If the governmental body submits a further OAG notice for a one-time extension (on the required extension form), it must post this new notice for the public in the same manner.
For links to the OAG’s webpage on catastrophe notice, including required forms and instructions, and notice submission information, click here.
Calculation of Business Days
Question: Is temporary suspension necessary if the governmental body is closed?
Answer: The OAG counsels that the Section 552.233 suspension process is appropriate if the governmental body is “open for business but determines that a catastrophe has interfered with its ability to comply with [the PIA].” A suspension would not be necessary if the body is closed for business or if the suspension period does not otherwise encompass business days.
Question: What counts as a “business day” under these circumstances?
Answer: The OAG has provided an update to clarify the calculation of business days during Texas’s coronavirus response. According to the OAG’s guidelines, the following are not “business days” for PIA purposes:
Holidays observed by the governmental body
Skeleton crew days
Days on which the governmental body’s administrative offices are closed
If a governmental body has closed its physical offices for a public health or epidemic response or is unable to access its records on a calendar day, then such a day is not a business day, even if staff continues to work remotely or staff is present but involved directly in the public health or epidemic response.
Question: What about requests pending before the suspension period or during closure? What if a request is received during a suspension period or closure?
Answer: Under the examples above that do not count as “business days,” the days closed do not count and PIA deadlines would be tolled until the first business day after closure. Requests received during non-business days are not considered received until the first business day the governmental body opens.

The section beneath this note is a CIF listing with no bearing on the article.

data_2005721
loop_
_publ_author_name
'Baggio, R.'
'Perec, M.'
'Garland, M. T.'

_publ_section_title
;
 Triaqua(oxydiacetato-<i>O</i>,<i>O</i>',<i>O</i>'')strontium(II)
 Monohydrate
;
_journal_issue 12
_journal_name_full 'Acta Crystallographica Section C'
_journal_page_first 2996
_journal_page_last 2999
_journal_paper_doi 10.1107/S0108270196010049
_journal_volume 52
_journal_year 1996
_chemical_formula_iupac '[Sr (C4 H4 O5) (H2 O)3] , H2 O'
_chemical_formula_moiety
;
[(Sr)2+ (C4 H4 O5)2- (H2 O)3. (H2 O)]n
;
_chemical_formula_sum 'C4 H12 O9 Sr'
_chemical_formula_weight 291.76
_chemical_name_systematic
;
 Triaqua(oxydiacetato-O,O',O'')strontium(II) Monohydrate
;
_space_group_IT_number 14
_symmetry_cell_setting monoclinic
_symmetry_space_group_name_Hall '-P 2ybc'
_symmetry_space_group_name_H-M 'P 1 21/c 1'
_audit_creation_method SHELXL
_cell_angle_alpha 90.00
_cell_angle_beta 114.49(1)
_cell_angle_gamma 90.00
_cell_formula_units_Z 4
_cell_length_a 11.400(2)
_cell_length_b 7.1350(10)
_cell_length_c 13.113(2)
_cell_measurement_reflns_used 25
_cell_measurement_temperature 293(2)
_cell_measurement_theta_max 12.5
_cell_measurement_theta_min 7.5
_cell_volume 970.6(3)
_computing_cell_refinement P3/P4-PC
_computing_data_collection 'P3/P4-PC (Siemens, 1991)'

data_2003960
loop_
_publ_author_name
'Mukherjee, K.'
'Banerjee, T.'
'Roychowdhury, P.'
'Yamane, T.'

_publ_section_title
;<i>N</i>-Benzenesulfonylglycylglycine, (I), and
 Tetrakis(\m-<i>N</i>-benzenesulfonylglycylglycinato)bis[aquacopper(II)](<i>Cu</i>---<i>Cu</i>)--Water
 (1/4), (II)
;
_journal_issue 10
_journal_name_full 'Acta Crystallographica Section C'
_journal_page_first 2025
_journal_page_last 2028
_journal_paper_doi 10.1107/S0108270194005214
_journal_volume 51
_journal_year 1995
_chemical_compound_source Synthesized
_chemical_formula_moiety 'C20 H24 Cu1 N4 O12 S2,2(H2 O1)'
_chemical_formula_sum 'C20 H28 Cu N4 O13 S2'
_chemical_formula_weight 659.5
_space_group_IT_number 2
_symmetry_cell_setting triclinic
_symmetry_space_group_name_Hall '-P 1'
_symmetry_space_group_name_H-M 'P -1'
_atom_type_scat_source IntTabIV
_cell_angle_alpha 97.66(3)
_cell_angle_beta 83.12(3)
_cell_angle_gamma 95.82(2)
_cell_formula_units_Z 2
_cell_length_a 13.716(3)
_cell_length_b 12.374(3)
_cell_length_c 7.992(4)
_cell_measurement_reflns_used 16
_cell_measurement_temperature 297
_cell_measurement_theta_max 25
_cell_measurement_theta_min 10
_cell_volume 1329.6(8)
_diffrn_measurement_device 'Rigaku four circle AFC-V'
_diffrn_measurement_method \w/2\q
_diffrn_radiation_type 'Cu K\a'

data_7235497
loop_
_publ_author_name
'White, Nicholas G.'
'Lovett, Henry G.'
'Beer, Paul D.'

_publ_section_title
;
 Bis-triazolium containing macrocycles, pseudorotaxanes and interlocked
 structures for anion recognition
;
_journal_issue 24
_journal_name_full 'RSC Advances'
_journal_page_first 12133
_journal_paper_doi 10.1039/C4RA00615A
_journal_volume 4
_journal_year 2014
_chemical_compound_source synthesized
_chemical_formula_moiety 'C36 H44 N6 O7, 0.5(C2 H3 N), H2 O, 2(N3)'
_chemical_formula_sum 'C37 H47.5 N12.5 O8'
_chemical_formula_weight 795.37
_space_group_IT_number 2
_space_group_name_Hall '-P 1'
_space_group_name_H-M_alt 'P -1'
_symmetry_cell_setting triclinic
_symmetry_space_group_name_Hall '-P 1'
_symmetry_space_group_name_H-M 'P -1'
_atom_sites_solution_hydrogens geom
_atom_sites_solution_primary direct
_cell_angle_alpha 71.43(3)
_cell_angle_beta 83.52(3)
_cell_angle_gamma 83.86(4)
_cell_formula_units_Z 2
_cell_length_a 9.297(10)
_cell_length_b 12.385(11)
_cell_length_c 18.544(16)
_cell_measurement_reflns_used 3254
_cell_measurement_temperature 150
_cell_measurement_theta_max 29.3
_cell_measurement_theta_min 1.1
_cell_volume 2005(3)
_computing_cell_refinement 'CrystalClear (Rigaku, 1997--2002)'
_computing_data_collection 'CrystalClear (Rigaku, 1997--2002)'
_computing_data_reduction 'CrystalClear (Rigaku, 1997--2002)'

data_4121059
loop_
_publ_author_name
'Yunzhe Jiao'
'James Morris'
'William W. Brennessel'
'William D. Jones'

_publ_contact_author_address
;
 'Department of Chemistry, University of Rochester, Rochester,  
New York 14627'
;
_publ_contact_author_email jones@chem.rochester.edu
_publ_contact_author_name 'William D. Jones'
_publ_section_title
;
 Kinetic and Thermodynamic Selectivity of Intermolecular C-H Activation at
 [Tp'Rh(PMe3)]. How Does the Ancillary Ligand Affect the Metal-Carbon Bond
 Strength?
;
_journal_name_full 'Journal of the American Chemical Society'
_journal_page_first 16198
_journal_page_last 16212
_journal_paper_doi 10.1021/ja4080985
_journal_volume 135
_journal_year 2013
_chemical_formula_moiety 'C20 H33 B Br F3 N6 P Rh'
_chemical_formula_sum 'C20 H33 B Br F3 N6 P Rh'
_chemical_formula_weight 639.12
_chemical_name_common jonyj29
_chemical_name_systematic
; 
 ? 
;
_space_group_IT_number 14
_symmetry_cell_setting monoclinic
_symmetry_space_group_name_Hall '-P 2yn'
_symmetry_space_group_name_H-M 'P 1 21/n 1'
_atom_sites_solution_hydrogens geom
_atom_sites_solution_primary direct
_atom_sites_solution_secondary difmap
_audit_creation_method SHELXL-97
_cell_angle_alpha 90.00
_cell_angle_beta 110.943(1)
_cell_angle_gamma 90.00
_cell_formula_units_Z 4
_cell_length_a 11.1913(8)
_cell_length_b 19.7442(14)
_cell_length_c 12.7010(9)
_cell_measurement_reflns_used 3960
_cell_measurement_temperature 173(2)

If the governmental body remains open during a properly noticed temporary suspension, its PIA obligations are tolled until the first business day after the suspension period ends. Tex. Gov’t Code § 552.233(h). Requests received during the suspension are not considered received until the first business day after the suspension period ends. Tex. Gov’t Code § 552.233(g).
The information provided in this document is based on statutory provisions and materials published by the Office of the Attorney General of Texas, and is intended to summarize that guidance. It does not constitute legal advice and is provided for general informational purposes only. This summary is not intended to serve as a substitute for a full and comprehensive review of OAG guidance and all applicable law. Governmental bodies subject to the Public Information Act should consult with their attorney to obtain specific advice regarding compliance with PIA requirements.